June 10, 2020 | Press Release
For Better or Worse: Parents Experience More Emotions in Everyday Life, Compared to Non-parents
Parents are more often stressed and tired than adults not raising children, especially when they have small children. © iStockphoto.com/skodonnell
Parents experience more meaning in life and more happiness than adults without minor children. But only as long as they spend time with their children. MPIDR researcher Daniela Negraia found that when at the workplace there are no differences in emotional states.
Parenting minor children, not only makes adults happy, it is more like a whole range of emotions become more intense. Daniela Negraia, researcher at the Max Planck Institute for Demographic Research (MPIDR) in Rostock, Germany, studied the emotional states of adult Americans over the course of the day and distinguished between parents and adults not raising children. For her analysis she used data from the American Time Use Survey.
“All in all, it turns out that parents are happier, less often sad and feel more meaning in life than nonparents” says Daniela Negraia. However, she adds: “Parents are also more often stressed and tired, especially when they have small children.”
Especially in their leisure time during activities with their children, parents feel more sense in life than adults who are not raising children. © MPIDR
Negraia and her colleague found that parents feel more positive emotions like happiness and meaning than adults not raising children especially when they spend time with their children; that is, in their leisure time and during housework. At work, parents generally do not feel any different than non-parents.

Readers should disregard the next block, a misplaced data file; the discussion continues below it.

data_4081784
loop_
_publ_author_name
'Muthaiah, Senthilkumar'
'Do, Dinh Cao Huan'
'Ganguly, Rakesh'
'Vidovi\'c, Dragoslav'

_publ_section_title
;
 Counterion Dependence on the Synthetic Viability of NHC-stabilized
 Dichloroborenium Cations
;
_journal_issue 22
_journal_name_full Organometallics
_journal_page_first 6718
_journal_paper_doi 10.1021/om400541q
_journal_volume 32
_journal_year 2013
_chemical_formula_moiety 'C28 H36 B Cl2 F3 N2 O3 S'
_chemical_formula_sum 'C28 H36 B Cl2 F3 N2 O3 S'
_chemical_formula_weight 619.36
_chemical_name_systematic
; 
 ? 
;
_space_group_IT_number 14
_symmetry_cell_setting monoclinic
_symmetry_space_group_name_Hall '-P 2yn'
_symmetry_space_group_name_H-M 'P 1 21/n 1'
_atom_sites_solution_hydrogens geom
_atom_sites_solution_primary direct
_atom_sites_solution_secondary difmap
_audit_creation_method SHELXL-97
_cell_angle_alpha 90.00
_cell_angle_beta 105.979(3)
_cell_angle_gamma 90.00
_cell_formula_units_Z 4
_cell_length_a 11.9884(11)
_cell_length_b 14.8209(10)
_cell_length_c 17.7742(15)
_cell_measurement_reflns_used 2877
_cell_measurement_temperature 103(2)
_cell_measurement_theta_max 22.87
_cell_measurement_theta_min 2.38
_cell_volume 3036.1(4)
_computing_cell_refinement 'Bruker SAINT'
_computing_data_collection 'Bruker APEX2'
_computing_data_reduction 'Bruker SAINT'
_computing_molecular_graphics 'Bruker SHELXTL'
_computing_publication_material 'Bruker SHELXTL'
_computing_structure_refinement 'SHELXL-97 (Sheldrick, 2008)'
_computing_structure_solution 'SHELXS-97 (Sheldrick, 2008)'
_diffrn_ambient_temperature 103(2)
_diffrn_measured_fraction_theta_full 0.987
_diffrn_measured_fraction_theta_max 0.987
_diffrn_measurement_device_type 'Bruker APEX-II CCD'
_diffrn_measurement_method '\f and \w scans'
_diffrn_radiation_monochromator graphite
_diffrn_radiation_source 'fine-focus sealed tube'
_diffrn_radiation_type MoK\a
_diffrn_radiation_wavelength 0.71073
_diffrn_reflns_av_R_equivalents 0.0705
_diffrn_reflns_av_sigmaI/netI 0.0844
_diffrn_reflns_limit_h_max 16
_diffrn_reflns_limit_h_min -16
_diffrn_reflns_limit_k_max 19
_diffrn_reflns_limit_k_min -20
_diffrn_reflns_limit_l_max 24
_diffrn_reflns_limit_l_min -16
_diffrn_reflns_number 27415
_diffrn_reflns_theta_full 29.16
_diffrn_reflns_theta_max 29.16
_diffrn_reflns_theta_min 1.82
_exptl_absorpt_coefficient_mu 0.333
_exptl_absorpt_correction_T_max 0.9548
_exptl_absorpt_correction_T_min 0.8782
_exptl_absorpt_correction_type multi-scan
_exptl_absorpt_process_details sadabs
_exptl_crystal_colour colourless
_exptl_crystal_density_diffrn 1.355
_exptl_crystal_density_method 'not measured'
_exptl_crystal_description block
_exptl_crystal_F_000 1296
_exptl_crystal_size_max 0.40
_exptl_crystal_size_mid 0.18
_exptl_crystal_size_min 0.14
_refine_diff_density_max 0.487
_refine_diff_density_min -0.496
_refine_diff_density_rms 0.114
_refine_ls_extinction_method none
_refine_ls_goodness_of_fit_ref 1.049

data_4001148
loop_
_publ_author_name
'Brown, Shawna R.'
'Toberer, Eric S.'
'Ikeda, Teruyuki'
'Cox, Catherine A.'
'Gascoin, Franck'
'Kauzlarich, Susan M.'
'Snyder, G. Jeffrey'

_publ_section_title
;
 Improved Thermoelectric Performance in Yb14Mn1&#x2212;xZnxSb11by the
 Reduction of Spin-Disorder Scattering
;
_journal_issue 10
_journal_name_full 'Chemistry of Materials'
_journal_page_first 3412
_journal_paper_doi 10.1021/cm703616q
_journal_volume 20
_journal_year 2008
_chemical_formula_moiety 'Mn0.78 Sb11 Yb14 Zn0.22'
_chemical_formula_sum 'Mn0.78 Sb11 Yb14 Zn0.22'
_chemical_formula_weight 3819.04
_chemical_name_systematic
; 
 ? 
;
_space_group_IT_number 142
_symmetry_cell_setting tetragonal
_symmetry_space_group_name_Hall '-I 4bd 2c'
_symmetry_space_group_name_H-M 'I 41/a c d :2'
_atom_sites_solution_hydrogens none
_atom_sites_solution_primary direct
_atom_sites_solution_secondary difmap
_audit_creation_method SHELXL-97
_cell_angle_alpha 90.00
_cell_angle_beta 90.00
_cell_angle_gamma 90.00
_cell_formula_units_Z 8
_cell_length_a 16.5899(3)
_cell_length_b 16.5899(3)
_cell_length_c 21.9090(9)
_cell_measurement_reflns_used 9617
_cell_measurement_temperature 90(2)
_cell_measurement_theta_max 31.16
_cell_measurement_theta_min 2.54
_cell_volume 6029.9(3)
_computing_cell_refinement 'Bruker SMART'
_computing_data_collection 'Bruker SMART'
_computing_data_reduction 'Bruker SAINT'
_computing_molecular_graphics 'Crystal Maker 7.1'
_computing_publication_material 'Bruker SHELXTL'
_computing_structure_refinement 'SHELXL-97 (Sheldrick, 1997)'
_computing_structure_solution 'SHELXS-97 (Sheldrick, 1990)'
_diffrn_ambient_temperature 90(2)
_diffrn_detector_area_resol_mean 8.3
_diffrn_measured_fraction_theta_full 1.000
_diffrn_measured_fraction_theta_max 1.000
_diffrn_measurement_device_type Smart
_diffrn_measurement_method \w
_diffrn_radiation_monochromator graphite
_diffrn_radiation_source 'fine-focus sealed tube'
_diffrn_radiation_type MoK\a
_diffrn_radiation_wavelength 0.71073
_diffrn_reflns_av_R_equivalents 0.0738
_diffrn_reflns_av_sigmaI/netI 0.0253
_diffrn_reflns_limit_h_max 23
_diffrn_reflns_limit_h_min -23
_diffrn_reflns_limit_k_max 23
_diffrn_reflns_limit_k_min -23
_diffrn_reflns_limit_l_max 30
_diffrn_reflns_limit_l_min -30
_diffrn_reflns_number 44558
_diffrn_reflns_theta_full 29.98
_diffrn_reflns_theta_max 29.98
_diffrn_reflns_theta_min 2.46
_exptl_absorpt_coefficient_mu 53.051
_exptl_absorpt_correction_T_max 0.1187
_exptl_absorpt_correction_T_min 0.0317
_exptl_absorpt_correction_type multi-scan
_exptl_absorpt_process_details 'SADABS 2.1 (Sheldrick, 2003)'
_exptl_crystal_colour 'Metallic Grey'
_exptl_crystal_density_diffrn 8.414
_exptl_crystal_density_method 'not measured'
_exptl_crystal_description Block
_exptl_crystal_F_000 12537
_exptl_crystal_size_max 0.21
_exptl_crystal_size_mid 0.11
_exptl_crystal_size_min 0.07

With one exception: mothers are happier at work than women not raising children. "This could be because mothers do not look after their children at work, and concern for their current well-being may take a back seat. Providing for their families, being a role model for their children, and having opportunities to socialize with adults are other potential explanations for this finding," suspects Daniela Negraia.
The MPIDR researcher published her findings in the journal Social Psychology Quarterly. "I would like to emphasize that both lifestyles, with and without children, are associated with positive and negative aspects of well-being," concludes Daniela Negraia.
Negraia, D., Augustine, J.: Unpacking the Parental Well-Being Gap: the Role of Dynamic Features of Daily Life across broader Social Contexts. Social Psychology Quarterly. (2020). DOI: https://doi.org/10.1177/0190272520902453
This paper was awarded with the IPUMS Research Award. It is a winner of the Time Use Award: ipums.org/impact/ipums-research-award